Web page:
On plaintiff's remaining claim, procedural due process requires -- at a minimum --adequate notice of the allegations presented and an opportunity to be heard before a neutral decision-maker. See Tanyi v. Appalachian State Univ., No. 5:14-CV-170RLV, 2015 WL 4478853, at *3 (W.D. N.C. July 22, 2015). While a full-scale trial is not required in student disciplinary proceedings, the level of procedural protections depend on: (1) the nature of the interest protected; (2) the danger of error and the benefit of additional or other procedures; and (3) the burden on the government such procedures would present. Id. (quotation marks and citation omitted). For the reasons that follow, the Court finds that determining whether the process plaintiff was afforded was substantial involves genuine issues of material fact that are not yet resolved, precluding summary judgment.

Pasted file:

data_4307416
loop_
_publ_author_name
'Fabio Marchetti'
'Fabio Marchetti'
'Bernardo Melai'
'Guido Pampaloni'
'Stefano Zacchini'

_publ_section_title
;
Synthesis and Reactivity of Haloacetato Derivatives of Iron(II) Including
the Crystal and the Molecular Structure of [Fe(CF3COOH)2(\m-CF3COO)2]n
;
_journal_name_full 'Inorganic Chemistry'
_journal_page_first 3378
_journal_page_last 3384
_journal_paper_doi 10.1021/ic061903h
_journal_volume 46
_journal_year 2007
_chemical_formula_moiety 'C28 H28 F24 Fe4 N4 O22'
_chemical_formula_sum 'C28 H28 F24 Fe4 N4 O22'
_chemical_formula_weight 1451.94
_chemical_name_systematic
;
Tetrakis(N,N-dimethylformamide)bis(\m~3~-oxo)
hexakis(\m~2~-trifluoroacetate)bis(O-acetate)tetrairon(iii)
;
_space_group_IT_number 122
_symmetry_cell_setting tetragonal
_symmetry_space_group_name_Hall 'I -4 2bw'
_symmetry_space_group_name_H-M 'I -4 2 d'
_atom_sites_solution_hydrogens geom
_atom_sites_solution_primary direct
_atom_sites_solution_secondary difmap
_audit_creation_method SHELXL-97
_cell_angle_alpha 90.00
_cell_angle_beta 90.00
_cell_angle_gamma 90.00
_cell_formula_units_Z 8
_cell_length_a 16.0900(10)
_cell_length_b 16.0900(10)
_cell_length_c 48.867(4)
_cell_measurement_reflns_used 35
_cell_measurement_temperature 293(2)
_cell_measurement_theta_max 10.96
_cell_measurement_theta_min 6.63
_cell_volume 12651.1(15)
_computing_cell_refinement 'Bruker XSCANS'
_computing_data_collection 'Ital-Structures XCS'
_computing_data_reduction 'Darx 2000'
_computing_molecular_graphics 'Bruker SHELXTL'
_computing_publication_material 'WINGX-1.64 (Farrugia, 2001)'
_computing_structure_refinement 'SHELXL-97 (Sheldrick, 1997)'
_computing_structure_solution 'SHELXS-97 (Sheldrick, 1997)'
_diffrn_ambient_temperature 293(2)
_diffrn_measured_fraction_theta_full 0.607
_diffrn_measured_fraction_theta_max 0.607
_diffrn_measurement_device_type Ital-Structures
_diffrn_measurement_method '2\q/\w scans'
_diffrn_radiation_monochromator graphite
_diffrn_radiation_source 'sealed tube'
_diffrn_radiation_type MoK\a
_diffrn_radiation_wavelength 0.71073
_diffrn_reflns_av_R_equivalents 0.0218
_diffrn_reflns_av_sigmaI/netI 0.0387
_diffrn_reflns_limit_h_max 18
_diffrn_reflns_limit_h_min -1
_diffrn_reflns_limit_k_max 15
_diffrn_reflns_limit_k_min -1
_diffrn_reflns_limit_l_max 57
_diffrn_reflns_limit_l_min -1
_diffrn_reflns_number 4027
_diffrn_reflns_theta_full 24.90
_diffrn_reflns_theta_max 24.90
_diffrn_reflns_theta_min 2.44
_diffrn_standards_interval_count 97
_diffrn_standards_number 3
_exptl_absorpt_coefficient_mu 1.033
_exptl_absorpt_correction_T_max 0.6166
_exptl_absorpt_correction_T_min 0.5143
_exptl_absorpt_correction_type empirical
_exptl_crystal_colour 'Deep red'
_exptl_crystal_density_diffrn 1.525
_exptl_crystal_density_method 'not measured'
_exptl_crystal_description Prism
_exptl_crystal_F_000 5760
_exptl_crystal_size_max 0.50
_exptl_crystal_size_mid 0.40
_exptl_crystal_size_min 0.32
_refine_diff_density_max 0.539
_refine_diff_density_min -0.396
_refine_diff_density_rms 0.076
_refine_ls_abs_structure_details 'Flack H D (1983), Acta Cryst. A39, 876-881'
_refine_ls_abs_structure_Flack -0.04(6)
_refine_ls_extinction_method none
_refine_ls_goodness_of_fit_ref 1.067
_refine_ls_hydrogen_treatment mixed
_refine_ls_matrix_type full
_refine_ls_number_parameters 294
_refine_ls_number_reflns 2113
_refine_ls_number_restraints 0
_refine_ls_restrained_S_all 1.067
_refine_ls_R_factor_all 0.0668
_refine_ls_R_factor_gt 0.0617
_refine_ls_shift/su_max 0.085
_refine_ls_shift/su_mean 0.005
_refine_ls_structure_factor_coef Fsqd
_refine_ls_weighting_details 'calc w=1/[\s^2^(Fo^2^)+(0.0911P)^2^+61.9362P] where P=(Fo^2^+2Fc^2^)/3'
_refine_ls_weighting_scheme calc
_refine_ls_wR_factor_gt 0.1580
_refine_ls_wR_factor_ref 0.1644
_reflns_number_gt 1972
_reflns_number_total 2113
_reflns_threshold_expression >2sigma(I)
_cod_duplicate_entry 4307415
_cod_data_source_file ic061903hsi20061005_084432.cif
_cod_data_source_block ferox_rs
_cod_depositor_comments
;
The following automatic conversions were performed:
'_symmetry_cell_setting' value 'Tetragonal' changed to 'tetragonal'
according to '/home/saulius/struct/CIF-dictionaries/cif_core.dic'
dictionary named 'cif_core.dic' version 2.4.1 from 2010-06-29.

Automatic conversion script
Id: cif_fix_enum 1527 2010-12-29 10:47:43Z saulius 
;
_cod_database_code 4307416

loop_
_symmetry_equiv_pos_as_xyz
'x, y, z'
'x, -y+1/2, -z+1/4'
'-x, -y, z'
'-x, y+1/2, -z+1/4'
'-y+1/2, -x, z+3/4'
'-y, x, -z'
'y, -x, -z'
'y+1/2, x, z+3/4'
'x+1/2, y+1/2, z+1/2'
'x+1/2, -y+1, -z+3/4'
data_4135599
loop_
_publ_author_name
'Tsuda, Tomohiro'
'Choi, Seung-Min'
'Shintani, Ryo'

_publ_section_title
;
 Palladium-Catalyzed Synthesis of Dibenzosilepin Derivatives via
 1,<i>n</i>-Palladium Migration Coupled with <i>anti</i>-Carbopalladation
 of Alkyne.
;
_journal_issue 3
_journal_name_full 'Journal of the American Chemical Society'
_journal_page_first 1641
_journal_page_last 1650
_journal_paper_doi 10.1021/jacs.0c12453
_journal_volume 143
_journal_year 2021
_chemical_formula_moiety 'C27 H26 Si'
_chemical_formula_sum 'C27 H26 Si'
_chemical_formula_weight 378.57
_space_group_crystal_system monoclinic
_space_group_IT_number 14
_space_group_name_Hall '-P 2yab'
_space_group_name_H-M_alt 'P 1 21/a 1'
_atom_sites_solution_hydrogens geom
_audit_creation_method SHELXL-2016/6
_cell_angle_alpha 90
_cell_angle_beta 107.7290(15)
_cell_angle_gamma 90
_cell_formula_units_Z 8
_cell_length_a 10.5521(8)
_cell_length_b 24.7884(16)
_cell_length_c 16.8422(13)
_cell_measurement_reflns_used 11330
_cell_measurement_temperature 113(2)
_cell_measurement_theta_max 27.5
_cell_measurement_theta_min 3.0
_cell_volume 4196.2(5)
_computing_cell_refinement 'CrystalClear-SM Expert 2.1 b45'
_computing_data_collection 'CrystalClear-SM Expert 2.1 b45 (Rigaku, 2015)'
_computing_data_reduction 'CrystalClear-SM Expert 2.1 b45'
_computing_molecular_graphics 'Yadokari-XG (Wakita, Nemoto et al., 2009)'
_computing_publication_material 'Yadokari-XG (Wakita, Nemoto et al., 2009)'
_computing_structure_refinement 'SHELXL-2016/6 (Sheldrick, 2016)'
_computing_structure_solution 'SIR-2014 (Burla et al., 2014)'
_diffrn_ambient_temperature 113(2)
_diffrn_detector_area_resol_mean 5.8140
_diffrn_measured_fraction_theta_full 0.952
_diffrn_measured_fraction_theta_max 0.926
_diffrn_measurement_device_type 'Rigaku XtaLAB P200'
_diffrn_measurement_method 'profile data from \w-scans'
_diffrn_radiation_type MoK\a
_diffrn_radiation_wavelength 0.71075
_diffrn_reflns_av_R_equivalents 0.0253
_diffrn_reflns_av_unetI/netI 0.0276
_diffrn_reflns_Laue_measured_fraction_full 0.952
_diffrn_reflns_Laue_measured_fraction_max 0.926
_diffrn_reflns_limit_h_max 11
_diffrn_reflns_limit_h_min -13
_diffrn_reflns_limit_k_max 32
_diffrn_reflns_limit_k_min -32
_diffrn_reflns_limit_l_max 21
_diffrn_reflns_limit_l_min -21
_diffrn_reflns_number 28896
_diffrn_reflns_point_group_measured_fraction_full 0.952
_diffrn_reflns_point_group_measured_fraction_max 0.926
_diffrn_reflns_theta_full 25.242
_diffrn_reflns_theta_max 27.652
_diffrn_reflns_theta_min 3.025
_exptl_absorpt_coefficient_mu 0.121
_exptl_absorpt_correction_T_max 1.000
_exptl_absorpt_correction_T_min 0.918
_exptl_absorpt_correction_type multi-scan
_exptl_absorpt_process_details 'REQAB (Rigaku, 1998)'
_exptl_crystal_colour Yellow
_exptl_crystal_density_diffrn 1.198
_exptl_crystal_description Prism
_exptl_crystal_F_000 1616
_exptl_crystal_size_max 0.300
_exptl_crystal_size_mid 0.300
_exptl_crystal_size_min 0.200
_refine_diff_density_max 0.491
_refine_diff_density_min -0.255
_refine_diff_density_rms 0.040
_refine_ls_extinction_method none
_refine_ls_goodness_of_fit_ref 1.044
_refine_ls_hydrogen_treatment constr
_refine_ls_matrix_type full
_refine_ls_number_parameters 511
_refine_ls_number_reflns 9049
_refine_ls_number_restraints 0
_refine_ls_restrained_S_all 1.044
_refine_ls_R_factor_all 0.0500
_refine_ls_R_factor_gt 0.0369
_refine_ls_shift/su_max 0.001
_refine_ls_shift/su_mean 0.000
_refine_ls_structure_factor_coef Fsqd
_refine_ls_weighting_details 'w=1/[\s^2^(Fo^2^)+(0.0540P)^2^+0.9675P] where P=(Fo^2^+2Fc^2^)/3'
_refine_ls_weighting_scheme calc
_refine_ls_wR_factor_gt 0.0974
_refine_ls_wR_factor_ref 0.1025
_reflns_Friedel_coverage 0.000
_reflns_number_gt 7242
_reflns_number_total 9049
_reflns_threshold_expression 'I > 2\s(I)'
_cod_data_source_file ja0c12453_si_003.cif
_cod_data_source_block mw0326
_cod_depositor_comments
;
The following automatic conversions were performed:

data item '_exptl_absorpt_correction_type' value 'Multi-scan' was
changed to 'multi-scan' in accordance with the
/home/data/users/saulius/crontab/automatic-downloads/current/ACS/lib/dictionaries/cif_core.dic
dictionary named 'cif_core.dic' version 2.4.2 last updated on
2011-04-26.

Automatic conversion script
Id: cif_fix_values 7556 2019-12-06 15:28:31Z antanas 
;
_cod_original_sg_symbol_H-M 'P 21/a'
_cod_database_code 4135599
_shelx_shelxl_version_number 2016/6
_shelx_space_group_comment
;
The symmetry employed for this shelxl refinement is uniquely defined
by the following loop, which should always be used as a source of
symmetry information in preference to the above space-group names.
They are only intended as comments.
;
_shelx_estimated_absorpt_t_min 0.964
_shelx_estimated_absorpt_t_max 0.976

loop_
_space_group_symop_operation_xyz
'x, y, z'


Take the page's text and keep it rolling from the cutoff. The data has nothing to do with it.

III. Discussion

         On July 11, 2017, a hearing was noticed for August 16, 2017, on defendants' Motion for Summary Judgment. Two days before the hearing, plaintiff filed his Motion for Leave to File (#107) additional evidentiary materials, which will be considered before considering the defendants' motion.

         A. Plaintiff's Motion for Leave to File